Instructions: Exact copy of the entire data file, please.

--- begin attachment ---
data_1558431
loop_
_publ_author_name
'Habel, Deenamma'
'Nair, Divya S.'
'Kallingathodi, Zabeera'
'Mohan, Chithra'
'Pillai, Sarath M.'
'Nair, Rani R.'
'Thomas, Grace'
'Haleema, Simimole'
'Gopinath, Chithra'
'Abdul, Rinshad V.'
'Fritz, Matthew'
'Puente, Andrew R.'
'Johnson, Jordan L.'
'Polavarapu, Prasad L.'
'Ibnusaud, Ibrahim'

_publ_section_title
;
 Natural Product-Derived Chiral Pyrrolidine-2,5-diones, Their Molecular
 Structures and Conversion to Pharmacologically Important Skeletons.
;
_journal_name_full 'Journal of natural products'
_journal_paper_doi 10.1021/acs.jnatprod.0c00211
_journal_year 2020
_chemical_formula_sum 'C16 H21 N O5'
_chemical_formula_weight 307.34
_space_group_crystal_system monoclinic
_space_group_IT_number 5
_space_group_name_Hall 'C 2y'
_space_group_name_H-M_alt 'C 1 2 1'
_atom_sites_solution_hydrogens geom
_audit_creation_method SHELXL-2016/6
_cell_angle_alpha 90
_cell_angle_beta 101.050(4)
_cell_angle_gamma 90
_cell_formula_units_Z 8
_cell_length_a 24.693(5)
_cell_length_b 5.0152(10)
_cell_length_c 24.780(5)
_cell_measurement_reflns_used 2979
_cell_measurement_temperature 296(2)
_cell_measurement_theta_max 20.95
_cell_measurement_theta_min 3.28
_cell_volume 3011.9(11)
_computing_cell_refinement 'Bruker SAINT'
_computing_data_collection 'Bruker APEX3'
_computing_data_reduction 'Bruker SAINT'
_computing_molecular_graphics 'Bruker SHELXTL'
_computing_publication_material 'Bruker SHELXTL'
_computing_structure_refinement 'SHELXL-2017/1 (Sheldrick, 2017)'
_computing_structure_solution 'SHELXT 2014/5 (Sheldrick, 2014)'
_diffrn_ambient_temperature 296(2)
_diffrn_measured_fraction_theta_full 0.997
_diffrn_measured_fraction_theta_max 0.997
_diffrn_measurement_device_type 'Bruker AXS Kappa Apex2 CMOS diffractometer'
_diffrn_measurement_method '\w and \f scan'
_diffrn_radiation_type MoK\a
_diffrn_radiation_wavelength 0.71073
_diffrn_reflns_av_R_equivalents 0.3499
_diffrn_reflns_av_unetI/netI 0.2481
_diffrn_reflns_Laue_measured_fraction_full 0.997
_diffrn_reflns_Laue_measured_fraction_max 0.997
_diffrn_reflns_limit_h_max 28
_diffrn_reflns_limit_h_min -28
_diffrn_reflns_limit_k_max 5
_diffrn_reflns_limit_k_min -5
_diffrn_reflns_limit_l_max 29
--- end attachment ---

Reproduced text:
data_1558431
loop_
_publ_author_name
'Habel, Deenamma'
'Nair, Divya S.'
'Kallingathodi, Zabeera'
'Mohan, Chithra'
'Pillai, Sarath M.'
'Nair, Rani R.'
'Thomas, Grace'
'Haleema, Simimole'
'Gopinath, Chithra'
'Abdul, Rinshad V.'
'Fritz, Matthew'
'Puente, Andrew R.'
'Johnson, Jordan L.'
'Polavarapu, Prasad L.'
'Ibnusaud, Ibrahim'

_publ_section_title
;
 Natural Product-Derived Chiral Pyrrolidine-2,5-diones, Their Molecular
 Structures and Conversion to Pharmacologically Important Skeletons.
;
_journal_name_full 'Journal of natural products'
_journal_paper_doi 10.1021/acs.jnatprod.0c00211
_journal_year 2020
_chemical_formula_sum 'C16 H21 N O5'
_chemical_formula_weight 307.34
_space_group_crystal_system monoclinic
_space_group_IT_number 5
_space_group_name_Hall 'C 2y'
_space_group_name_H-M_alt 'C 1 2 1'
_atom_sites_solution_hydrogens geom
_audit_creation_method SHELXL-2016/6
_cell_angle_alpha 90
_cell_angle_beta 101.050(4)
_cell_angle_gamma 90
_cell_formula_units_Z 8
_cell_length_a 24.693(5)
_cell_length_b 5.0152(10)
_cell_length_c 24.780(5)
_cell_measurement_reflns_used 2979
_cell_measurement_temperature 296(2)
_cell_measurement_theta_max 20.95
_cell_measurement_theta_min 3.28
_cell_volume 3011.9(11)
_computing_cell_refinement 'Bruker SAINT'
_computing_data_collection 'Bruker APEX3'
_computing_data_reduction 'Bruker SAINT'
_computing_molecular_graphics 'Bruker SHELXTL'
_computing_publication_material 'Bruker SHELXTL'
_computing_structure_refinement 'SHELXL-2017/1 (Sheldrick, 2017)'
_computing_structure_solution 'SHELXT 2014/5 (Sheldrick, 2014)'
_diffrn_ambient_temperature 296(2)
_diffrn_measured_fraction_theta_full 0.997
_diffrn_measured_fraction_theta_max 0.997
_diffrn_measurement_device_type 'Bruker AXS Kappa Apex2 CMOS diffractometer'
_diffrn_measurement_method '\w and \f scan'
_diffrn_radiation_type MoK\a
_diffrn_radiation_wavelength 0.71073
_diffrn_reflns_av_R_equivalents 0.3499
_diffrn_reflns_av_unetI/netI 0.2481
_diffrn_reflns_Laue_measured_fraction_full 0.997
_diffrn_reflns_Laue_measured_fraction_max 0.997
_diffrn_reflns_limit_h_max 28
_diffrn_reflns_limit_h_min -28
_diffrn_reflns_limit_k_max 5
_diffrn_reflns_limit_k_min -5
_diffrn_reflns_limit_l_max 29